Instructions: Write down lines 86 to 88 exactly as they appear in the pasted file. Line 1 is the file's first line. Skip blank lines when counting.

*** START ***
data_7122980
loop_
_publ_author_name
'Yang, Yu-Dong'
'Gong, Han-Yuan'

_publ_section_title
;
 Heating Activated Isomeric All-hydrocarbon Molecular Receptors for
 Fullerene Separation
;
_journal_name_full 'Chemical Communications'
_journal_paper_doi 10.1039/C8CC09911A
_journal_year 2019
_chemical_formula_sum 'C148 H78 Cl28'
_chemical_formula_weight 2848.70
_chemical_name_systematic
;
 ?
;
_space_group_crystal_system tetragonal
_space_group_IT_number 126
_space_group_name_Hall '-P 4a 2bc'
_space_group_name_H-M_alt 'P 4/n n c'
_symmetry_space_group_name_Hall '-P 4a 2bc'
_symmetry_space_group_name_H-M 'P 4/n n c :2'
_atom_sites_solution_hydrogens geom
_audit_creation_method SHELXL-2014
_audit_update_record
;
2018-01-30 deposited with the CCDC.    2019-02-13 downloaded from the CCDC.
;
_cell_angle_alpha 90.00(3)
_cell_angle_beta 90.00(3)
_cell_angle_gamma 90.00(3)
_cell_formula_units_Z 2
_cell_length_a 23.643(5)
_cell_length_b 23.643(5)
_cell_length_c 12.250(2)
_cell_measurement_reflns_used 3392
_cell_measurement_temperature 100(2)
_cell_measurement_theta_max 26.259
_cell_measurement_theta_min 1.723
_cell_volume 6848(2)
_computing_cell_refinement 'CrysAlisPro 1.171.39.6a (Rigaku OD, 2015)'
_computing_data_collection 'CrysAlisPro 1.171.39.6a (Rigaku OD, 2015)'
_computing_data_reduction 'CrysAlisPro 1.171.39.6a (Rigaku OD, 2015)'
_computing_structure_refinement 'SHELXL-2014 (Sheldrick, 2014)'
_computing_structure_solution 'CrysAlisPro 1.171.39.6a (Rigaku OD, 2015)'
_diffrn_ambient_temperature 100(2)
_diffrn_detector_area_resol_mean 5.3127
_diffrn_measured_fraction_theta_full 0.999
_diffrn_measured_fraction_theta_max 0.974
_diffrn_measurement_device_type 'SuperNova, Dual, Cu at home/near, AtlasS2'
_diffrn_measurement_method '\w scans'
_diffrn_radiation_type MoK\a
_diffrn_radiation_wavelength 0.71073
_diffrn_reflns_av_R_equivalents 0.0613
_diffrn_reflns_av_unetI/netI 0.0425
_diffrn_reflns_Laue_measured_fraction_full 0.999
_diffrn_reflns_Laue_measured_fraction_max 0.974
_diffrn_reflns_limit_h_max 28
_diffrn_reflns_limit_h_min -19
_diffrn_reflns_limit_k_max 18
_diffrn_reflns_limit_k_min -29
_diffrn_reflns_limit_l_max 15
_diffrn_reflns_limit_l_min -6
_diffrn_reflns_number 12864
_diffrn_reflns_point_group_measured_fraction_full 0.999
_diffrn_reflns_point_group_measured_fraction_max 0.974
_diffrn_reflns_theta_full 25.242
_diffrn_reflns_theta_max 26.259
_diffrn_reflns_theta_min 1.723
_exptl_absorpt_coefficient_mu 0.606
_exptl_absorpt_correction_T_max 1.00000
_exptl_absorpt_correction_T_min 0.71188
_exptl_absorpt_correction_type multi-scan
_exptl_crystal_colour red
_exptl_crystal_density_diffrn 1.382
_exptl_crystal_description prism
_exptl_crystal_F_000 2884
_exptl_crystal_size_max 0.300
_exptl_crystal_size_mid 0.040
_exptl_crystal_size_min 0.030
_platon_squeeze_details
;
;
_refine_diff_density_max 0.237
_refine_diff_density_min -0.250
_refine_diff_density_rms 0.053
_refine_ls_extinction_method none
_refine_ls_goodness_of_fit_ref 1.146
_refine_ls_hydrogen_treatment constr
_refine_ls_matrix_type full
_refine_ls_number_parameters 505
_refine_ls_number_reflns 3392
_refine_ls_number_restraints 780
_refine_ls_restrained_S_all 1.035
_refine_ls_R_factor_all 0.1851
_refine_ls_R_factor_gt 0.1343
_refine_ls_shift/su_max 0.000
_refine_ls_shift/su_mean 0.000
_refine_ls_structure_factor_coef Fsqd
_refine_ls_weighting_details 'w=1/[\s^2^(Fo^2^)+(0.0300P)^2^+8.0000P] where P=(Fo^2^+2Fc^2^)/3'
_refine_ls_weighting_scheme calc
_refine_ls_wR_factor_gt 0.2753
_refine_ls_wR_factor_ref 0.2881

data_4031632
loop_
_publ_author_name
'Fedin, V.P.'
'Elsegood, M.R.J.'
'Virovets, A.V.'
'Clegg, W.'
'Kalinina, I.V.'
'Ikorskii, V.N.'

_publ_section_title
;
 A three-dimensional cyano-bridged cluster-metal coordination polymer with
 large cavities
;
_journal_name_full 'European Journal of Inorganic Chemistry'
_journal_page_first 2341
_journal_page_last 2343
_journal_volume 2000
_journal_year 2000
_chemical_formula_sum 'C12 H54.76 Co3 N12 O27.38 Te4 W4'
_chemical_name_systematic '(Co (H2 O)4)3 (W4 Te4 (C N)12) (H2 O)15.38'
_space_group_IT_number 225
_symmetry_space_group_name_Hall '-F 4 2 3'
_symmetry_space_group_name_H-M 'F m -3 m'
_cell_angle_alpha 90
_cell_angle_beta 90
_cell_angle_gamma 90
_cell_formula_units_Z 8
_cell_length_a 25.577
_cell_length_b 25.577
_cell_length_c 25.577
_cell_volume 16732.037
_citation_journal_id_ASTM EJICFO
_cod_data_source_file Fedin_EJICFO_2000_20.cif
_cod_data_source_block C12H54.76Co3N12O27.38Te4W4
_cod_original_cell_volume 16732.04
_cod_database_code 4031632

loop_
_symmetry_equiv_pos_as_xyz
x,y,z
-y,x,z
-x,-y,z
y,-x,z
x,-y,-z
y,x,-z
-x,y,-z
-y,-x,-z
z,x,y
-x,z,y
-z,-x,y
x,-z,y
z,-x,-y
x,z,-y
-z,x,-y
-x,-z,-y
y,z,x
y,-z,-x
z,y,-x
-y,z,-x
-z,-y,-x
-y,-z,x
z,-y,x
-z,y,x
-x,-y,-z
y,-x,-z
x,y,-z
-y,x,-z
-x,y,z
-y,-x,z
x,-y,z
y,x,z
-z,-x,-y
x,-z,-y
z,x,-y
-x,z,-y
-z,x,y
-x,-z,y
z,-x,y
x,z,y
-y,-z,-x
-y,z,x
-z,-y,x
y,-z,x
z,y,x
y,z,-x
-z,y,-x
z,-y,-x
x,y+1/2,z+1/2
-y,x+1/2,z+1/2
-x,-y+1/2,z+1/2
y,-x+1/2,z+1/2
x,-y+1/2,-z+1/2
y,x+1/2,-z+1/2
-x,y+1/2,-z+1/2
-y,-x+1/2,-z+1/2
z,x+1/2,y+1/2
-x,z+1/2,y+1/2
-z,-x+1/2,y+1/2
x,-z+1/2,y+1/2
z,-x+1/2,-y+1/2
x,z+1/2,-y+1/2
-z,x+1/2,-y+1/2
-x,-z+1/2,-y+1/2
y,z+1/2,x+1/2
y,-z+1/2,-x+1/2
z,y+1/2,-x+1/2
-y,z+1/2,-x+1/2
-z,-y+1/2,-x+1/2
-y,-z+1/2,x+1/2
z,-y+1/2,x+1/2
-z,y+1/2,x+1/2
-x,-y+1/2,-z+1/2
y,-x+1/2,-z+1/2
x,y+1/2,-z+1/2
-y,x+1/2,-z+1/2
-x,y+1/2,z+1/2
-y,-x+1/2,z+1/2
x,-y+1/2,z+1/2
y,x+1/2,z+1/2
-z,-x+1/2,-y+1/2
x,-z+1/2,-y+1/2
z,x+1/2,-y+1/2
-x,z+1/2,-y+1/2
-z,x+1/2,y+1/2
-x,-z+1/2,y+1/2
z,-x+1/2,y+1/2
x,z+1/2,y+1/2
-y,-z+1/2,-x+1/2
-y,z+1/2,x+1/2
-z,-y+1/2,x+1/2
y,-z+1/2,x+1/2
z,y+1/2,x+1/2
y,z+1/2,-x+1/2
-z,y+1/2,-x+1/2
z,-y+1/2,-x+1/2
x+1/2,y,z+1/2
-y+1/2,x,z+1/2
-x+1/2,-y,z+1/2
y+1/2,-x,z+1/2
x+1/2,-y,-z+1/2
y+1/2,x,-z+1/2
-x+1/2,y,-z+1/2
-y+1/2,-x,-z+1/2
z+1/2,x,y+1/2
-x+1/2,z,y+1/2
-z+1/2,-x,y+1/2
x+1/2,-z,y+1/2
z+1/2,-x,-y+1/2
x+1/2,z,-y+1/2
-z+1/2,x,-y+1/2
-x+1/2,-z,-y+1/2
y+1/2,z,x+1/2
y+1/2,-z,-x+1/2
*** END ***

;
_refine_diff_density_max 0.237
_refine_diff_density_min -0.250